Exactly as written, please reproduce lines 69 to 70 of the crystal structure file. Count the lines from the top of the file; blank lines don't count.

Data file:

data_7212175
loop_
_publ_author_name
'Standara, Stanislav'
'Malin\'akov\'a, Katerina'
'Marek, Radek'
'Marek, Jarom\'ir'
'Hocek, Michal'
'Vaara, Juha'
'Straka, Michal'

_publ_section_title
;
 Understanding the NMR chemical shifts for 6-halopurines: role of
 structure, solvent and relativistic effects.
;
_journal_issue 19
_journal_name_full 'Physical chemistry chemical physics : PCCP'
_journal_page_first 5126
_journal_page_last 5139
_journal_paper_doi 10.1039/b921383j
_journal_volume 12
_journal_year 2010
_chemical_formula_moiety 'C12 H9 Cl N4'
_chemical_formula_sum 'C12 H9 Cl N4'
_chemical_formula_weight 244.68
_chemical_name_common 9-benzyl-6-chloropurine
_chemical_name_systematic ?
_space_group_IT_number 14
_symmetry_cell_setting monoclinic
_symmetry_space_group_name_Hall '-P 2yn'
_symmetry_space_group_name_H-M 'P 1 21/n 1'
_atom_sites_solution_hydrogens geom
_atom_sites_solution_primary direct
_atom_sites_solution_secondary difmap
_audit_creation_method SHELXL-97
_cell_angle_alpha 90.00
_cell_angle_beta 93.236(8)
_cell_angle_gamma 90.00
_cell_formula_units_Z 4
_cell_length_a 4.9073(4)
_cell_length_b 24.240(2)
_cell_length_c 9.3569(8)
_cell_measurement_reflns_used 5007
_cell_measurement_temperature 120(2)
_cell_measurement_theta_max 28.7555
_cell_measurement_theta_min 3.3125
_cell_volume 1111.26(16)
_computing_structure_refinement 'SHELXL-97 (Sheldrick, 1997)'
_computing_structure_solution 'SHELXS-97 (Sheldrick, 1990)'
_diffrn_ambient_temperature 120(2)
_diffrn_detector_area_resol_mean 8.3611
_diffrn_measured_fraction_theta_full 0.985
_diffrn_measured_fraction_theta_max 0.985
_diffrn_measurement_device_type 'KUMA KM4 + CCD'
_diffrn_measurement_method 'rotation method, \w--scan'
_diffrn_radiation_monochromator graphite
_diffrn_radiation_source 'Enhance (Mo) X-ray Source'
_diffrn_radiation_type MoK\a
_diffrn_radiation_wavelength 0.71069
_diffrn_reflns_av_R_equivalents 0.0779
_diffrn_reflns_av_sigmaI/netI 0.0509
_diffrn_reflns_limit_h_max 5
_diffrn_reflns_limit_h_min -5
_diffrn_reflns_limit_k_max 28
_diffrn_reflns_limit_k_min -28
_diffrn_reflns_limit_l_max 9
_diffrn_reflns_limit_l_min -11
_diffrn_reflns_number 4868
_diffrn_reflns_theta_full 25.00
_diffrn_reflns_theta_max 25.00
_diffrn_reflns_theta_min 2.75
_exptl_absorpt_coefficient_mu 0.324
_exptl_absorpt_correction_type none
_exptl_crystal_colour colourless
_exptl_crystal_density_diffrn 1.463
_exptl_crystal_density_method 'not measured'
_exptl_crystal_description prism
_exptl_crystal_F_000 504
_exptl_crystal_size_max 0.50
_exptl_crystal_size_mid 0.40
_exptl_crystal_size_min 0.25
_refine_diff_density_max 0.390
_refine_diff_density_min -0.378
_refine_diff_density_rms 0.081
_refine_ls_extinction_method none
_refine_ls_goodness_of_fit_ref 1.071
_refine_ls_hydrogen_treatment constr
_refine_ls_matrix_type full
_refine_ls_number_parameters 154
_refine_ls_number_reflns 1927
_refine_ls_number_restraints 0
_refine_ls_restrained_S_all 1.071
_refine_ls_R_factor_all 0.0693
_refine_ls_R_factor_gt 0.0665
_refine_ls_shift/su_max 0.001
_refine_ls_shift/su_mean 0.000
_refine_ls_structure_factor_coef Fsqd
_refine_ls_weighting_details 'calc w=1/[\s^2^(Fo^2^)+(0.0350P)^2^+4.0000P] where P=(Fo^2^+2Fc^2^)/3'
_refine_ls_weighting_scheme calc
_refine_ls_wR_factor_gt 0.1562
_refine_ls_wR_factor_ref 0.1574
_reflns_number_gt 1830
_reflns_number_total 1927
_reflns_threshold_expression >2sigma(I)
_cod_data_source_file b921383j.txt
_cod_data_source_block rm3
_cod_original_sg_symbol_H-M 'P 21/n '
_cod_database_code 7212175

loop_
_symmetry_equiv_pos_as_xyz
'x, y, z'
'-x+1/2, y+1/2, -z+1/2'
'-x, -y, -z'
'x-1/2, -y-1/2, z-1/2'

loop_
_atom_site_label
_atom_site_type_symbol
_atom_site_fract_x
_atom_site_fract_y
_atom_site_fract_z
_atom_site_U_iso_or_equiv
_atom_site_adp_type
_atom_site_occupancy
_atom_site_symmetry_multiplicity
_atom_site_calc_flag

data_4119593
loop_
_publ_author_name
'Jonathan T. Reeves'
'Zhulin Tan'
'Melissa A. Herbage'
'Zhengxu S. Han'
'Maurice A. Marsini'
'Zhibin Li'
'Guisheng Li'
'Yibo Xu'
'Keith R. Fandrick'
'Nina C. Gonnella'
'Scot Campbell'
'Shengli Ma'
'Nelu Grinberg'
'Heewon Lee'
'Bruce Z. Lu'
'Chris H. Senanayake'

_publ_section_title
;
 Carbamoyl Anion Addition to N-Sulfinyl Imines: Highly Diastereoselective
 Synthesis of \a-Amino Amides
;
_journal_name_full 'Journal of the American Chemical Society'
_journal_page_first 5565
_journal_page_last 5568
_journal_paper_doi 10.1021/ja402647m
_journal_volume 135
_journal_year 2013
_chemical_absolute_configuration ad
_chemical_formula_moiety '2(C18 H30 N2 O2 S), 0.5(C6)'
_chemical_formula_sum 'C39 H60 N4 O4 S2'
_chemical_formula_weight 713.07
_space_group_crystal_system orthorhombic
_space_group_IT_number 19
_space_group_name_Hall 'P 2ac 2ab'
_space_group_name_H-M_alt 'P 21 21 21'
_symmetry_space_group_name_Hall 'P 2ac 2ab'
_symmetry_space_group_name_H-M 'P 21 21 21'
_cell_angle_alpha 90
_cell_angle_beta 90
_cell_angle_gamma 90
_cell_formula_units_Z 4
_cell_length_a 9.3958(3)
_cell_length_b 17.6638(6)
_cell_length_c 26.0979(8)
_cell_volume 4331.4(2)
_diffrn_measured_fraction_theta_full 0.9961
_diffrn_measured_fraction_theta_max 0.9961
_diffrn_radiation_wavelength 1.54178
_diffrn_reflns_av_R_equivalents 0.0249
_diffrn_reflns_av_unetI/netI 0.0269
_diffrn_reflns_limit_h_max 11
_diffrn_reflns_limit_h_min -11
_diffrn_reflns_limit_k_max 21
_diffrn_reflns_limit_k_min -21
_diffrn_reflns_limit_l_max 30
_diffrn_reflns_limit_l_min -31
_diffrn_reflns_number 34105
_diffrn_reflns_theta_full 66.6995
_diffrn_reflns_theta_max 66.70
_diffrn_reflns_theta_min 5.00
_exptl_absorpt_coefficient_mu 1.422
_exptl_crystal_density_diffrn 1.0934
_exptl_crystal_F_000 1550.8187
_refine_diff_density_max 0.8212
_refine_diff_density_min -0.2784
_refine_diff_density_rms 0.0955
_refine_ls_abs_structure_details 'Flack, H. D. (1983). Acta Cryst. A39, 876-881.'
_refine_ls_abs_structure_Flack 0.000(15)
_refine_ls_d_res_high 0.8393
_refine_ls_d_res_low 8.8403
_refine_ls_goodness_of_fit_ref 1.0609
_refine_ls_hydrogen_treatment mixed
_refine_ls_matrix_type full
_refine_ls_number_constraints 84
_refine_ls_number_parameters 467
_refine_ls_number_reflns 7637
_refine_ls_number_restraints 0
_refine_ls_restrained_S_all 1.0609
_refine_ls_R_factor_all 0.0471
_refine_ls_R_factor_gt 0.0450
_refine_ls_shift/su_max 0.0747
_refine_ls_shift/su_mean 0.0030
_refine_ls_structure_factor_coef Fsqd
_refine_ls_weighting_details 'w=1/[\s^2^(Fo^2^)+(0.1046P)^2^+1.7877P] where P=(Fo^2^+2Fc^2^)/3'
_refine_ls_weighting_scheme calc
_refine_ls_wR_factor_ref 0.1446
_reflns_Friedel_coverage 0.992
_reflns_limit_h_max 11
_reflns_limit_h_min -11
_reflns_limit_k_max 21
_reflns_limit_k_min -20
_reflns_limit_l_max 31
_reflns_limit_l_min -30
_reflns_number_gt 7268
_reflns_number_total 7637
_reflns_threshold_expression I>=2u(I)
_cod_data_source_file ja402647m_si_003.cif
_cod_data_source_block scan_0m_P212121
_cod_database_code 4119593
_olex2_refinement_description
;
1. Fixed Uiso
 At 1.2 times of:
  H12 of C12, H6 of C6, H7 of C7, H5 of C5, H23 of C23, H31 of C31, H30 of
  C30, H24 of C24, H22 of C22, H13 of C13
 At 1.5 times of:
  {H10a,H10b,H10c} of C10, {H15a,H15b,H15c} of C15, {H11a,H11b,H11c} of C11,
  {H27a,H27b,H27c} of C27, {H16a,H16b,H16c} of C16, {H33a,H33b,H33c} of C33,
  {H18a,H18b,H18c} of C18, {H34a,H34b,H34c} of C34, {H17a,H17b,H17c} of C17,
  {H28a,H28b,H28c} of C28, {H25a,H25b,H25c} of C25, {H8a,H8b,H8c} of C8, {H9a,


_diffrn_reflns_theta_full 25.00
_diffrn_reflns_theta_max 25.00